In reality, the MKS is anything but dangerous to our nation's roads. Sure, the 4,305-pound MKS is almost large enough to qualify for weigh station status, but its plush, compliant ride ensures that neither pavement nor driver is negatively impacted by its girth. The weight and plushness of the MKS gives the impression that the Lincoln sedan isn't going to tackle challenging chicanes on the world's best race tracks, and our experiences around town support the theory. While the MKS holds its own when cornering hard, thanks in large measure to its Haldex AWD system, its sheer mass and relatively high center of gravity means that no amount of suspension engineering is going to make this big Lincoln feel like a track star.

In a straight line, though, the MKS can flat-out ball. Ford tells us that the MKS EcoBoost will hit 60 in six seconds flat, and we'd speculate that it'd probably hit the magic mark a couple of tenths faster. That puts the straight-line performance of the boosted MKS in the middle of the pack compared to its V8-powered large lux competition, while keeping efficiency and CO2 emissions at V6-levels.

To properly manage all of its power, the MKS EcoBoost swaps gears with a smooth-shifting six-speed automatic. The MKS EcoBoost also has the option of changing gears via paddle shifters on the steering wheel or on the console-mounted shifter. We found the paddle shifters to be fairly quick on the trigger and fun to use, but the muted tones of the force-fed V6 and the MKZ's somewhat limited pedal feel (and probably our limited attention span) led us to hit redline and bog out on more than one occasion.

Unfortunately, the polished nature of the MKS means that you feel little of the exhilaration associated with going fast. Stab the accelerator and the MKS will take off with authority. But you won't hear the rumble of a powerful engine, the tires won't scream, the front end won't lift on takeoff. The MKS EcoBoost just goes, level and steady, without any hint of drama. That may be fine for the average executive looking to mix in a little off-line pep on the way to the golf course, but we tend to want something more visceral. At the very least, Ford needs to dial in a better exhaust note to remind the owner that he or she has plunked down the extra dough for the EcoBoost, even if aural stimulation is only audible during hard acceleration.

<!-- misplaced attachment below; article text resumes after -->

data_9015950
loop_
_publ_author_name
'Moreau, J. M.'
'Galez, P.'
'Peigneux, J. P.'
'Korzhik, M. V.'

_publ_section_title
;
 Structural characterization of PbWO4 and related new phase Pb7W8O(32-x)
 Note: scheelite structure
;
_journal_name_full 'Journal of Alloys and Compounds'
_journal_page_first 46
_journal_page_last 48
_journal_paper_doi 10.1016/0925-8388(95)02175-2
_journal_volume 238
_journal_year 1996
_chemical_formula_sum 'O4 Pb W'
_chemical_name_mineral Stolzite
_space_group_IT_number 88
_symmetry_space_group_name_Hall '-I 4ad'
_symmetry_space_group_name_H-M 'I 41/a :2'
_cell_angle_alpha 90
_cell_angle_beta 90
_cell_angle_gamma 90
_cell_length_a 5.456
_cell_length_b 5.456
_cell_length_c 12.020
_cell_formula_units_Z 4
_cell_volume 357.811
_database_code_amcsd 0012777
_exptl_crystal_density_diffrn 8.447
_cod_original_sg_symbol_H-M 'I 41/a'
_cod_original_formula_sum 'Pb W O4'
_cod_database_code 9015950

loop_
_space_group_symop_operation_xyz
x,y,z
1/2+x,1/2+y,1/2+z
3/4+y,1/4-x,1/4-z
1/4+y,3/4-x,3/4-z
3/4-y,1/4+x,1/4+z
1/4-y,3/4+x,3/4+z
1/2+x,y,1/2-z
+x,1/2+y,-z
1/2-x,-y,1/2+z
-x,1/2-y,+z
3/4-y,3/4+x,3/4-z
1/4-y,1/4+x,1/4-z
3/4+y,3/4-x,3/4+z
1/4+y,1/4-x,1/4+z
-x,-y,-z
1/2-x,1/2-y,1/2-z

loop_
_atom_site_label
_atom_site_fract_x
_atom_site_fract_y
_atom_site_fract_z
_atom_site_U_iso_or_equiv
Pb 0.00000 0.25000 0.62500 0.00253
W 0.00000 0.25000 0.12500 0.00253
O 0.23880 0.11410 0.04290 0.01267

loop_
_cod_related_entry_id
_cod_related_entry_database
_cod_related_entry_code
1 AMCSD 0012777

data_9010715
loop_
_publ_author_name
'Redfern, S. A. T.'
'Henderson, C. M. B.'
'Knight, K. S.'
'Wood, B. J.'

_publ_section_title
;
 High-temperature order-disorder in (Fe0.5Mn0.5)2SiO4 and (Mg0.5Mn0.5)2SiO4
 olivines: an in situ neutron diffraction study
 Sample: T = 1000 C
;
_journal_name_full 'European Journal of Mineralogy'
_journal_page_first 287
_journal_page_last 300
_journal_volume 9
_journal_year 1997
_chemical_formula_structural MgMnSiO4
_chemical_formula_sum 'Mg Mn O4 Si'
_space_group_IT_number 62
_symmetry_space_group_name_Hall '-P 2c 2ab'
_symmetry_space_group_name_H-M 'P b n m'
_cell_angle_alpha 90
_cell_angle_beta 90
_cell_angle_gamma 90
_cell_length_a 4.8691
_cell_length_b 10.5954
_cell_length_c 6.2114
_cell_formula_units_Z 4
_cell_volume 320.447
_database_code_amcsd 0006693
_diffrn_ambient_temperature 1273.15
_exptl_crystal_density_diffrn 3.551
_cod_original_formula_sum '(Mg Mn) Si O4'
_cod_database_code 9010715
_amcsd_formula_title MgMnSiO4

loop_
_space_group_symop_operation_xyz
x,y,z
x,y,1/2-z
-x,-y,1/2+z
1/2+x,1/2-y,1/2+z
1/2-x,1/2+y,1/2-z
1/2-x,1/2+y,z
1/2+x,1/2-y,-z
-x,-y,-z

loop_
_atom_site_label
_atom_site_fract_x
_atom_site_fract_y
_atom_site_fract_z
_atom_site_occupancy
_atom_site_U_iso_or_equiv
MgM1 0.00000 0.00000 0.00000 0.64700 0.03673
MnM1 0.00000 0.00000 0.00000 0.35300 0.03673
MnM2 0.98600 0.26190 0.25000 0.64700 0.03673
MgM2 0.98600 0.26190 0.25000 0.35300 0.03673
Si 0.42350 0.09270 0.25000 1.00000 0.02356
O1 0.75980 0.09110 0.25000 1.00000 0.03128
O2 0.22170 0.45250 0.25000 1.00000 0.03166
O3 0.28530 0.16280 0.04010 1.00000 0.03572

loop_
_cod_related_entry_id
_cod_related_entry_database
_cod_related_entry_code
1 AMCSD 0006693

The MKS EcoBoost just goes, flat and steady, without any hint of drama.
On the safety front, the MKS feels as much like a Sherman tank than it does a large luxury sedan. Big, thick doors, airbags everywhere, and a cockpit that feels like it's impenetrable to all but the most advanced weaponry gave us an untested sense of security. Adaptive cruise control was one of the safety options checked off on our tester, and we used the radar-based feature quite a bit. On the freeway, the system helps keep your foot off the accelerator and the brake, as it automatically adjusts speed to keep a safe distance between you and the car in front. It works as advertised, and it isn't as overbearing as some systems we've used before, but we're more than a little turned off by its $1,310 price tag. That's a lot of coin for a feature few will use regularly.

The MKS also comes equipped with a collision warning heads-up display that flashes and beeps if the radar system senses you're going to mount another vehicle from behind. If danger is imminent, the brakes pre-charge for improved response. The heads-up system isn't our favorite feature, but in an age where drivers are more interested in text messaging and Twittering while behind the wheel, we're thinking it's one safety advancement that will avert a few fender benders.

Additionally, the MKS' multitude of sensors can help you park. Whether backing in or going into a spot nose-first, the system beeps whenever you get too close to another vehicle. We would have liked the system to be a bit less touchy, though, as the beeps, buzzes and flashing red lights made us feel like we were driving a pinball machine. And we don't want to hear the flat-line sound while parking, only to find out that we're still over a foot away from the vehicle in front of us.

While we were down on the EcoBoosted Taurus SHO's inability to fulfill the promise of the SHO badge, our feelings are a bit different when it comes to the more upscale MKS. In the large luxury segment, V8 power is still necessary to remain competitive, while a cushy demeanor takes precedence over razor-sharp handling. The MKS EcoBoost delivers on both fronts, while also providing superior fuel economy compared to its competitors.

So is the MKS EcoBoost for you? If you desire a plush ride, strong acceleration and interior appointments that will make you feel coddled, the twin-turbo MKS is definitely worth a look. If you want sports car handling and a tight turning radius, look somewhere else.

Autoblog accepts vehicle loans from auto manufacturers with a tank of gas and sometimes insurance for the purpose of evaluation and editorial content. Like most of the auto news industry, we also sometimes accept travel, lodging and event access for vehicle drive and news coverage opportunities. Our opinions and criticism remain our own — we do not accept sponsored editorial.

Share This Photo X